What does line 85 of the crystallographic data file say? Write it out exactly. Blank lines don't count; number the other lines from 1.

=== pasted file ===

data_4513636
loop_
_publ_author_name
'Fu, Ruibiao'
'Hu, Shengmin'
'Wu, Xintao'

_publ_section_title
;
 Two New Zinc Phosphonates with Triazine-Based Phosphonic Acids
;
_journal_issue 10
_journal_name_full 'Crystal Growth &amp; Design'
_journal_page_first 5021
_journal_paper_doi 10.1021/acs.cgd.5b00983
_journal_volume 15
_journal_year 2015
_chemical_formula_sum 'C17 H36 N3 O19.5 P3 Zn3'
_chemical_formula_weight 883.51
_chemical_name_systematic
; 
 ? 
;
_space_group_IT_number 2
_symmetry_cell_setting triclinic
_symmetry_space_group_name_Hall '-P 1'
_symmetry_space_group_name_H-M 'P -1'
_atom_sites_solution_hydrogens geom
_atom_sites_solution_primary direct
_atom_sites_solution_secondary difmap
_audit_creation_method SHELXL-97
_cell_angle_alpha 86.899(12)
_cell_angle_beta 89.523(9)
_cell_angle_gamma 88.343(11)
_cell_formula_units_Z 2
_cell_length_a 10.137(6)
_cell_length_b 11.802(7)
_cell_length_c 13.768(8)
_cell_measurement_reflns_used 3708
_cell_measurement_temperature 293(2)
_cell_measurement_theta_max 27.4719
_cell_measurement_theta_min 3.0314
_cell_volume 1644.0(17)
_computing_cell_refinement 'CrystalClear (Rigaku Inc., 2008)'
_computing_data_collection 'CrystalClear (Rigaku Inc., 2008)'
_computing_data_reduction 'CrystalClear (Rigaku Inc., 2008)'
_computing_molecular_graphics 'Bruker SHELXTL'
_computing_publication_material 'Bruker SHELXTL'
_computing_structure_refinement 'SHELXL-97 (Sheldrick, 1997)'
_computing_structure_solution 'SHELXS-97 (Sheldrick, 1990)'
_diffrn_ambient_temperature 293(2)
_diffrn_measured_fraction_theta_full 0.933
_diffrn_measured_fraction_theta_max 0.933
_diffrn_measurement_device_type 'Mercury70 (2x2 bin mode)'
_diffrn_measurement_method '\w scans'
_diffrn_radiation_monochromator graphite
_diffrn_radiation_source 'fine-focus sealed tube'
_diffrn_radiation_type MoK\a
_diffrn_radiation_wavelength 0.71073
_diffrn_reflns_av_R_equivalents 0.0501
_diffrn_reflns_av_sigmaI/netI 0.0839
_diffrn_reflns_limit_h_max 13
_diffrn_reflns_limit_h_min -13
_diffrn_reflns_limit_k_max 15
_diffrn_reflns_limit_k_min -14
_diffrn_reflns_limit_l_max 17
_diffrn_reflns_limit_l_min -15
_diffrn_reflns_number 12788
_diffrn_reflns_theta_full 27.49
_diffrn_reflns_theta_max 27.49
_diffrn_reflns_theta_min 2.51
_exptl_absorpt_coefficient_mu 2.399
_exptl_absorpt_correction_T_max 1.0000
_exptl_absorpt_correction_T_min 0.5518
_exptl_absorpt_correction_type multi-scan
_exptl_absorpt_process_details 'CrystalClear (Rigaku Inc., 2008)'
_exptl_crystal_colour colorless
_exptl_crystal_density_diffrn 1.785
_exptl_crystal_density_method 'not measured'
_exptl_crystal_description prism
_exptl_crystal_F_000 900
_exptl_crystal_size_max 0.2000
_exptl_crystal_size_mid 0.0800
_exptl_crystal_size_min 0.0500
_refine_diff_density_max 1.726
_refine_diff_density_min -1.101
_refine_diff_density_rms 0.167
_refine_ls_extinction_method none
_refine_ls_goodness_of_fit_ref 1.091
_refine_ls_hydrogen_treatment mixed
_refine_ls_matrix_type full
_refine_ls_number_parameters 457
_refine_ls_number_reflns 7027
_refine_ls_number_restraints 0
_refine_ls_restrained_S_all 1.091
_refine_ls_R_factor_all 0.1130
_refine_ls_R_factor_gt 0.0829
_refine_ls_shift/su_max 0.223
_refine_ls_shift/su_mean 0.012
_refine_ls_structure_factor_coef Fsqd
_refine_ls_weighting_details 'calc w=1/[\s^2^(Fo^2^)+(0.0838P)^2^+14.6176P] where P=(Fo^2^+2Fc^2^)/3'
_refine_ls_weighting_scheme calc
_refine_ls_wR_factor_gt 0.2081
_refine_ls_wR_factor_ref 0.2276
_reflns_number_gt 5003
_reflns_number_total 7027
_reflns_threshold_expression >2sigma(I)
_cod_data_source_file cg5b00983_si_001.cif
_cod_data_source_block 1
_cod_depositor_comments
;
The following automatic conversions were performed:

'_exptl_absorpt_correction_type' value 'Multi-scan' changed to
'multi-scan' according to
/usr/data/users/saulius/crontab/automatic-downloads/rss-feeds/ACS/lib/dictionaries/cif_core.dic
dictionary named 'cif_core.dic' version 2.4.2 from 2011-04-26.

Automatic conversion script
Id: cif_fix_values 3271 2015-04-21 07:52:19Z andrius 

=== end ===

_refine_diff_density_min -1.101